a wax cartridge which switches off the fans and compressors should the temperature rise to 40°C.
In all cases the temperature-sensitive elements should be sited in the upper regions of the store. Together these safety devices should not cost more than $ 3,000. In the case of the large stores, it is also recommended that a smoke detector be included in the air circulation system.
In areas where earth tremors are probable, the store should be constructed on a raft or some other device which minimizes the possibility of damage; and in such areas nothing should be constructed above the cold storage room.
These precautions should be entirely adequate since if, in spite of them, there should be a failure in the refrigeration plant, the thermal time constant (i.e. the time taken for the temperature to rise through 67 % of the range from the operating temperature to ambient) is likely to be 4 – 5 days in the larger stores. Furthermore, change in temperature per se does not affect seed viability: the viability period is a function of the integration of temperature with time. Thus, for example, if there were a complete failure so that the temperature rose to ambient for two weeks, this would not be more serious than an initial delay of two weeks in putting the dried seeds into store on arrival.
In order to ensure the safety of people using the store, it is essential that the door is designed so that it can be opened from the inside. An indicator light should be placed on the outside of the store in a prominent position which is in parallel with the internal lighting circuit of the store. It is also recommended that a notice is placed on the door which indicates that nobody should enter the store without telling some other responsible person.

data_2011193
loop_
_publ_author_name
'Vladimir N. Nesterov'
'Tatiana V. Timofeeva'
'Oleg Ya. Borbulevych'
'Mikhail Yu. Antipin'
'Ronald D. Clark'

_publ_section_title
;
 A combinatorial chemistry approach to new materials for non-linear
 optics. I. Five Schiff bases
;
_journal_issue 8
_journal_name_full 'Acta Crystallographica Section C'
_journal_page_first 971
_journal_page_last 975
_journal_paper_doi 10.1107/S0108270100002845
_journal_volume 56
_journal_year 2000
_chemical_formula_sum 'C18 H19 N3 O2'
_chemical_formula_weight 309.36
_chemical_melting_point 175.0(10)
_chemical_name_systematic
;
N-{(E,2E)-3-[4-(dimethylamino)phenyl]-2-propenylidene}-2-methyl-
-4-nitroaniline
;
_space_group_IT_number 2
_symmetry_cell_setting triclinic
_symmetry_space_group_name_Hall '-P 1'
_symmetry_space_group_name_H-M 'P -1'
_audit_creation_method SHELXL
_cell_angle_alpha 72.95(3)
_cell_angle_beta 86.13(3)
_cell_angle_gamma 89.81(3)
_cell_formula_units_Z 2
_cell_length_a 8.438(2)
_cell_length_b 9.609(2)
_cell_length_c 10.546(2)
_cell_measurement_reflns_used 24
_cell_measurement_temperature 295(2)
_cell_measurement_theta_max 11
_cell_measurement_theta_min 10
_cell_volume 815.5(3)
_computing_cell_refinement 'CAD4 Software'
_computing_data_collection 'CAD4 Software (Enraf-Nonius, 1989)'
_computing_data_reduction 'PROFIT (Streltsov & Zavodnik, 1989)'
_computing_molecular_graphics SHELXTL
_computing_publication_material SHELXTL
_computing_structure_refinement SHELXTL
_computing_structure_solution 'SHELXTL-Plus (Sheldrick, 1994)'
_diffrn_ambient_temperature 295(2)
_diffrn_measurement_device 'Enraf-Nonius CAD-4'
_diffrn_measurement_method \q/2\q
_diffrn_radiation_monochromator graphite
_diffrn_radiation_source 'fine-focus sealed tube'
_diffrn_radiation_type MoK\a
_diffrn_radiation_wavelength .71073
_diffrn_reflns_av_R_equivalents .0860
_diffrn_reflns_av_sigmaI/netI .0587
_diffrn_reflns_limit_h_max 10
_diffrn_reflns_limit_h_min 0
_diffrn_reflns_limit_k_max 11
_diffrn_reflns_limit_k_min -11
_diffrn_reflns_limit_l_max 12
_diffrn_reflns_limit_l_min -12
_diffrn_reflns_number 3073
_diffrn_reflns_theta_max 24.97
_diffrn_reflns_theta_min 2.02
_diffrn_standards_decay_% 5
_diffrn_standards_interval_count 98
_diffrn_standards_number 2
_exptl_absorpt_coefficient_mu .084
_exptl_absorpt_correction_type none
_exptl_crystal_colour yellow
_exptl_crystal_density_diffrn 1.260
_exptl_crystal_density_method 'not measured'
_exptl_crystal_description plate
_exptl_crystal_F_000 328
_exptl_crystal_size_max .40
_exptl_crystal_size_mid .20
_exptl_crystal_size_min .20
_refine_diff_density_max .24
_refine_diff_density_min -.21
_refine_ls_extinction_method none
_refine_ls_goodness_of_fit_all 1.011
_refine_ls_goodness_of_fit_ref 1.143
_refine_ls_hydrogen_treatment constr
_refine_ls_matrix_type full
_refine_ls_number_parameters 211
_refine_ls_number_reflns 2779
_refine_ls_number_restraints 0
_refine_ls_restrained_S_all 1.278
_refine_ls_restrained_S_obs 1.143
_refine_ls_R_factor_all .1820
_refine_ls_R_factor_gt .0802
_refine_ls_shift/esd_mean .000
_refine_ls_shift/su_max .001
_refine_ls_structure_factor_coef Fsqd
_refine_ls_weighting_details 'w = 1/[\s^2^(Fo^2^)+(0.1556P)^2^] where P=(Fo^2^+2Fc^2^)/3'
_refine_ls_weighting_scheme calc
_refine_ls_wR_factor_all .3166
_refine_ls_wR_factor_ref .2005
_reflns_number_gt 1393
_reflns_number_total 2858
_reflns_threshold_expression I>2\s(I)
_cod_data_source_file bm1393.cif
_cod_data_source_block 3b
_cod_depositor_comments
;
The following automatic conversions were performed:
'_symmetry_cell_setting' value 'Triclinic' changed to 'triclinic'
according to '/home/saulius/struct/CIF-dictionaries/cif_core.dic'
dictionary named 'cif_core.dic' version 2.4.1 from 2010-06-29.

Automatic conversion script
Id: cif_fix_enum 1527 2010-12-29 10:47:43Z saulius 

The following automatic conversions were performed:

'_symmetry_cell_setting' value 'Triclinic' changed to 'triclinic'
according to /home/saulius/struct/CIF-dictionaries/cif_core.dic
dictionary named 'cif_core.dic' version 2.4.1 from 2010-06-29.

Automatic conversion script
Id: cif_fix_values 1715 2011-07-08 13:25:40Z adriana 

It is recommended that specifications for tender be based on the standards of the American Society of Heating and Refrigeration Engineers (ASHRE) since these are considered the most helpful and are universally accepted.
Ancillary rooms and equipment for the operation of long-term seed stores
In addition to storing the seeds, there are a number of activities which need to be carried out in order to operate long-term storage facilities: the seeds need to be cleaned, dried, packaged, tested for viability, purity and moisture content; and records need to be kept. In some institutes where seed banks are being established there may well be existing laboratories, offices and equipment which could be used or modified for these purposes, but in others, all the appropriate facilities may have to be newly provided.
Irrespective of the size of the storage facility the same operations will need to be carried out at each seed bank, and thus the requirements are likely to be relatively independent of the size of the seed store. The following recommendations for minimum space requirements are based on this assumption, although it is realised that for a small establishment it may be possible to reduce these allocations without drastically affecting the efficiency of the organisation.
|Machinery room (refrigeration plant for cold store)||20% of area of cold store (but not less than 10 m2)|
|Seed drying room||15 m2|
|Seed cleaning room||30 m2|
|Seed testing laboratory||40 m2|
|Offices and records room||40 m2|
|Store rooms||40 m2|
|Toilets and service room||20 m2|
|Total (excluding machinery room)||185 m2|